Everyone, that is, apart from Joe Ledley.
Mickey Thomas, a winner of 51 caps for Wales, provided the first piece of ammunition. "Make no mistake – this Scotland team is the worst Scotland team they have ever had," he said in a radio interview, although where he was during the George Burley era remained unclear. Barry Horne, who appeared a mere 59 times for the Welsh, was next to offer a contribution. "We have got better players than them, that is the top and bottom of it."
It was left to a representative of the current Wales side to paint a different picture. Considering some of the individuals in question are team-mates of his at Celtic, and have just taken the Parkhead club into the last 16 of the Champions League, Ledley was entitled to take such claims rather personally.
"I don't think that at all about Scotland," said Ledley, speaking at Wales' base in Cardiff Bay. "For me, they have a fantastic squad. A lot of their players have played in the Champions League or are playing in the English Premier League. I think any supporter of a nation who has players playing at that level would be happy with that.
"We know that and we need to be wary of them come Friday. Kris [Commons] is a fantastic player and he can score from pretty much anywhere on the field and from any distance. He will be a tricky player to play against and the same goes for Charlie [Mulgrew], who has been fantastic again this season. He is always a threat at set plays and can impose himself on a game."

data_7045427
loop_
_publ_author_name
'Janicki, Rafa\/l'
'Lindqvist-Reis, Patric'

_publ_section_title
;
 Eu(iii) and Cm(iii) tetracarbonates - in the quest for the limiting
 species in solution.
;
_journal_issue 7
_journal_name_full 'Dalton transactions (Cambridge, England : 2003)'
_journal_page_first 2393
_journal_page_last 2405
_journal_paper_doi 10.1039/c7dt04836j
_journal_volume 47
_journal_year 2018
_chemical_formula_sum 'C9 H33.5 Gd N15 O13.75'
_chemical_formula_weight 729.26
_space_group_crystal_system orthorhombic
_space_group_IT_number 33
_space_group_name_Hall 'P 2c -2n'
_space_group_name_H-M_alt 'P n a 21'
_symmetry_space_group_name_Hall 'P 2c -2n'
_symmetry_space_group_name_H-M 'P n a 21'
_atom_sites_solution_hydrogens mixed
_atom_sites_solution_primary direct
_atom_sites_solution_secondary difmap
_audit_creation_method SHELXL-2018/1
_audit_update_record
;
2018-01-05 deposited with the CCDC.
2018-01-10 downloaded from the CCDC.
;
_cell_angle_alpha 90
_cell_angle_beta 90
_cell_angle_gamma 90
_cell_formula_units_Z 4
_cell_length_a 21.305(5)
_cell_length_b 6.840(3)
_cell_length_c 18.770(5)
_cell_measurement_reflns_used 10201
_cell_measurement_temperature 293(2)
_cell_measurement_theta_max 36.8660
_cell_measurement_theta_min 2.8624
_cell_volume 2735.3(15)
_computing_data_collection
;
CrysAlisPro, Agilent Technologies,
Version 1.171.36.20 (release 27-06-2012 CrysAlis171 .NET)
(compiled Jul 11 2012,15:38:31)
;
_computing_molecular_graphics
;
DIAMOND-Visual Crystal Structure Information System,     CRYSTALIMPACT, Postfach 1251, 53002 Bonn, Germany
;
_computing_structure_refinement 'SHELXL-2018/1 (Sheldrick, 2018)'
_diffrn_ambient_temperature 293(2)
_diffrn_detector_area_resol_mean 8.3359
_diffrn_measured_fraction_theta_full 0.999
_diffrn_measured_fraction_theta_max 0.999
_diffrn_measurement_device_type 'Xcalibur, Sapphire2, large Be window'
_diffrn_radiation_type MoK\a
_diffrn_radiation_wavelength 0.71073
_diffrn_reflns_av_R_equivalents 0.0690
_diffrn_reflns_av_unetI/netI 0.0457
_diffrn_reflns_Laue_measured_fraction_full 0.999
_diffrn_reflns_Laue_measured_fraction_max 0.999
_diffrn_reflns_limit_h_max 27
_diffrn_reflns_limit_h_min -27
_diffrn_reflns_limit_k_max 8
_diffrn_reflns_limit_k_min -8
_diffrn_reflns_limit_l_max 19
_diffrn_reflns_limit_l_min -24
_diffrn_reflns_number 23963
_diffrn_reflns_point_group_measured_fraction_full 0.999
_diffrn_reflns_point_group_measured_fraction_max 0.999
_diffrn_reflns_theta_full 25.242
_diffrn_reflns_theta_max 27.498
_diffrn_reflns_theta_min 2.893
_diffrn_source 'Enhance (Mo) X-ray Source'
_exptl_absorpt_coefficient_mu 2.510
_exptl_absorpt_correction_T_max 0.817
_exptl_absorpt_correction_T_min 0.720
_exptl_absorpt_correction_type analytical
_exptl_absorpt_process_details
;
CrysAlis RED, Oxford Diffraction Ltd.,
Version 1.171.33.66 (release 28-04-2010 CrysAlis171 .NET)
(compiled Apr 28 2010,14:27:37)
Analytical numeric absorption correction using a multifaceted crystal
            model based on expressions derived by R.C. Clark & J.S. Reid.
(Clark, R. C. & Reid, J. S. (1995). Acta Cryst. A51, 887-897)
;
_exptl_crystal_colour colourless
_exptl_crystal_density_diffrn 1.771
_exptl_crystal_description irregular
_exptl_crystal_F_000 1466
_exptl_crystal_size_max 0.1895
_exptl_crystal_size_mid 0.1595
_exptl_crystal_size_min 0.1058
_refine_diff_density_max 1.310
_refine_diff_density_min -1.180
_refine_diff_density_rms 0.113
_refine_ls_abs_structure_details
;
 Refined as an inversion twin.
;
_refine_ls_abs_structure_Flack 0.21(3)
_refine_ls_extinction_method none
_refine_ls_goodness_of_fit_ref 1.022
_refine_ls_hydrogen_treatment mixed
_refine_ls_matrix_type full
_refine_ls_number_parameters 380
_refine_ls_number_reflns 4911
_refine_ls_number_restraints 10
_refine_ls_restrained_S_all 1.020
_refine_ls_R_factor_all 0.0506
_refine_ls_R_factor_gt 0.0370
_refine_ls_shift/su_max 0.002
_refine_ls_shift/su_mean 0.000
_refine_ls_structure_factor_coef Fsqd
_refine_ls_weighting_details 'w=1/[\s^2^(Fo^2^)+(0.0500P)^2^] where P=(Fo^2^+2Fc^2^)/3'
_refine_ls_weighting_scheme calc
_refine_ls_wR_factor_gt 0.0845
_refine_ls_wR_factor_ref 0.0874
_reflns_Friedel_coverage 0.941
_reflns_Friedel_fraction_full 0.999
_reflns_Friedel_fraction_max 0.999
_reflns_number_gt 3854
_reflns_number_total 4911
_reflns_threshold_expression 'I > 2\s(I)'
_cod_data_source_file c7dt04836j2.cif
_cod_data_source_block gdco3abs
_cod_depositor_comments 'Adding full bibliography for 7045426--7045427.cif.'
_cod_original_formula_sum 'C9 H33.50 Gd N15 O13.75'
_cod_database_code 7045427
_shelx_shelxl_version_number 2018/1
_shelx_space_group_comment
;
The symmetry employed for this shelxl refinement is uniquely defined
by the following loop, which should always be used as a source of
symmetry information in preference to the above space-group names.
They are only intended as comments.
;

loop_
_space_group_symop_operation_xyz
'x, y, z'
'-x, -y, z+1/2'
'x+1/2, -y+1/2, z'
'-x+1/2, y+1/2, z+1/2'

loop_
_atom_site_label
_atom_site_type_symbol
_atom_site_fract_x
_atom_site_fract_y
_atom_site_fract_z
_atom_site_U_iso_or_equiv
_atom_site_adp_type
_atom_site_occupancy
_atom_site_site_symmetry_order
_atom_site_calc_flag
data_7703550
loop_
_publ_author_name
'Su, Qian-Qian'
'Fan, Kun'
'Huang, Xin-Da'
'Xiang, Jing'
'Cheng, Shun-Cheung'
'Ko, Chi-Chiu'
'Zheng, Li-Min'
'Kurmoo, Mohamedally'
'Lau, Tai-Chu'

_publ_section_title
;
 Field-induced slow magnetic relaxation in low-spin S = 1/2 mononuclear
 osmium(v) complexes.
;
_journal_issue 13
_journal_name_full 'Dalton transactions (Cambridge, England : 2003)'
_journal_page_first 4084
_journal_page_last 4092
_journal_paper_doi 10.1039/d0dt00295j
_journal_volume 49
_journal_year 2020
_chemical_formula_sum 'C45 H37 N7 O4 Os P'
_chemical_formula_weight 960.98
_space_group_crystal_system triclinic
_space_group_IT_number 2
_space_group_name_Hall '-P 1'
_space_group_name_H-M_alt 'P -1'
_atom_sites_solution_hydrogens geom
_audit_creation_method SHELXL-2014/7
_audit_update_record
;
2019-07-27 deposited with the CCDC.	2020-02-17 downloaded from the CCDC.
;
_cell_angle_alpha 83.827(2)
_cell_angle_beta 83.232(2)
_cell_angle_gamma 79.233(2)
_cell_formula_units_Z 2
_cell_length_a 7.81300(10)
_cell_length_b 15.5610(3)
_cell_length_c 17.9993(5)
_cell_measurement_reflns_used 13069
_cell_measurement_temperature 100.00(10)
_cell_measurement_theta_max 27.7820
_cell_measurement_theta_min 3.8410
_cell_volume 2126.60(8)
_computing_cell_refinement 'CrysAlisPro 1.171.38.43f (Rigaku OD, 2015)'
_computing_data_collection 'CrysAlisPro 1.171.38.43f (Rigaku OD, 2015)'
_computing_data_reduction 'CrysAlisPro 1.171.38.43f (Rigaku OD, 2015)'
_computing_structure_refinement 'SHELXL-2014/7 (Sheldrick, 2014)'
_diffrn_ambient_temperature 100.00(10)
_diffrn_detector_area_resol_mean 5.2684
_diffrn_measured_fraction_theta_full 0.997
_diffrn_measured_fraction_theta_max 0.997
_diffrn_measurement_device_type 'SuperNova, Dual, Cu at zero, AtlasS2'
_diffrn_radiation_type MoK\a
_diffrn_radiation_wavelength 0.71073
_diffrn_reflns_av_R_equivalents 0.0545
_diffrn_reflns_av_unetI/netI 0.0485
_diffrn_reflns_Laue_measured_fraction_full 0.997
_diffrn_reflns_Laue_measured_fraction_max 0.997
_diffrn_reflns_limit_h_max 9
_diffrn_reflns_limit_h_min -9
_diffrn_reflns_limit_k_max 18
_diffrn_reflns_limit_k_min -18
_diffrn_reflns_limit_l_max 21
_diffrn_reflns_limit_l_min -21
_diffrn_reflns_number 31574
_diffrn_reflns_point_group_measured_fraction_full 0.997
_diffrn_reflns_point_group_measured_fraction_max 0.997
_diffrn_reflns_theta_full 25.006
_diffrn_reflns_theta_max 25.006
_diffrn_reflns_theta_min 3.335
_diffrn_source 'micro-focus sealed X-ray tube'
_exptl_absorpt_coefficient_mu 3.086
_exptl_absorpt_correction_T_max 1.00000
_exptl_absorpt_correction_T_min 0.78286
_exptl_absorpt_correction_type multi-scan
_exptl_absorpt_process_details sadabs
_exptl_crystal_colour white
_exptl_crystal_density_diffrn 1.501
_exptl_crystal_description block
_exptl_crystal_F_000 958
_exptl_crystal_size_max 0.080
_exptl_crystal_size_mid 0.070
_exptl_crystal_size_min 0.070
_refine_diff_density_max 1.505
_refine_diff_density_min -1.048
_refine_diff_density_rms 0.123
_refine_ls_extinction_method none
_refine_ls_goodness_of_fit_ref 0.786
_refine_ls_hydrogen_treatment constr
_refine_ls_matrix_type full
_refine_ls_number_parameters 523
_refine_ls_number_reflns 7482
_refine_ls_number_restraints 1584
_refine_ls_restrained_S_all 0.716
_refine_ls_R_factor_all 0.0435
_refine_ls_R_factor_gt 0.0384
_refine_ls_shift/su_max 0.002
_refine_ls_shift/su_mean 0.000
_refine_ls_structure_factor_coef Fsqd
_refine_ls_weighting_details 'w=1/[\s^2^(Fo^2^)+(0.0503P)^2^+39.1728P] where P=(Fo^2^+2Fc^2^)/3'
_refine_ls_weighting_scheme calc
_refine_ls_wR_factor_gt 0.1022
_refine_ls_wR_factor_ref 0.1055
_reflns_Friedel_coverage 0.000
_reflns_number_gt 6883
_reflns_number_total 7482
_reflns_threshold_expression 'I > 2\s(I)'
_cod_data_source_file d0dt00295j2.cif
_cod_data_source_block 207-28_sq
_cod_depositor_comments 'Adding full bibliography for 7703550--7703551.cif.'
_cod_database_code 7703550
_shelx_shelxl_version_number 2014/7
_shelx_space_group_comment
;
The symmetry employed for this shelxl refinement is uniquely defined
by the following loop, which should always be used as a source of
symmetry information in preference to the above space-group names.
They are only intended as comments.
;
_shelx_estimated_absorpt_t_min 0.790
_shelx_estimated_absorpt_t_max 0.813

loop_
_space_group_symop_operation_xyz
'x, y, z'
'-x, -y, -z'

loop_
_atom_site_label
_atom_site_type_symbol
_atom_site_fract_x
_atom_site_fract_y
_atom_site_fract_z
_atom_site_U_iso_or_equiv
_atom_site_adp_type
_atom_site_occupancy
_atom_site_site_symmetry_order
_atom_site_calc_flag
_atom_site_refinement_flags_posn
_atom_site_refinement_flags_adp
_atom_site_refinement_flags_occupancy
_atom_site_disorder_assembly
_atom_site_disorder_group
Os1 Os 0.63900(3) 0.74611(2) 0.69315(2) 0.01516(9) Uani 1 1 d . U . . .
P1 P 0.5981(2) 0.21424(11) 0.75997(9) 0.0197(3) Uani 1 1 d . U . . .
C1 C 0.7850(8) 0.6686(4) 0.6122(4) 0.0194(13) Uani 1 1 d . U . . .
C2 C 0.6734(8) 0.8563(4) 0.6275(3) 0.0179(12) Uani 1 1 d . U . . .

Not that Ledley is not bullish about his nation's chances. The group standings, with Scotland rock bottom, do nothing to dispel the notion that Wales are superior, and who wouldn't be confident in a side containing Gareth Bale as well as a supporting cast of excellent Barclays Premier League players? Even without the injured Joe Allen and Steve Morison the Welsh are stacked with quality, and there was no shortage of one-upmanship following the Bale-inspired 2-1 victory in Cardiff in October. Since then there has been defeat in Croatia and a win against Austria.
"They [Celtic's Scotland players] just made excuses up, like 'it was never a penalty' and they should have had a goal," said Ledley. "But we got the three points and they can't argue about that. Obviously they fancy their chances now but I always fancy my chances."
The task of shackling Bale may fall in part at least to Mulgrew, a fact Ledley hasn't been slow in reminding his team-mate about. "For me, he [Bale] is one of the best players in the world and I'm looking forward to him playing against Charlie," said Ledley. "I can't remember the last time Gareth had a bad game . . . so that isn't good news for Charlie either.
"Seriously, Gareth has progressed so much. He has confidence and maturity and has kicked on to another level. There is no stopping him. But Charlie is a fantastic player and I know he'll be up for the challenge. He is a brilliant player and has probably been Celtic's best over the last couple of years."
Having said all this, Hampden hasn't been the happiest of hunting grounds for Ledley. The midfielder is coming off a hat trick of domestic defeat at the national stadium, and that when he had at least half of the crowd backing him, rather than the wall of noise which will be created by 50,000 Scotland fans on Friday.
"I've had some ups and downs there," said Ledley. "I have scored a couple but I have lost a couple of games there as well. It's a fantastic arena but the fans are pretty far away from the pitch which is not ideal with the way we [Celtic] play.
"I don't know what sort of reaction I am going to get but it won't affect me at all. There won't be any negative thoughts in my head going back there, just positive thoughts, the goals I've scored and the games we've won. They have a new manager now in Gordon Strachan and they're going to be well up for it and trying to impress him. I know the boys really respect him and look forward to working with him. So it's down to us to stop them. It was a battle in October and it will be a battle again on Friday."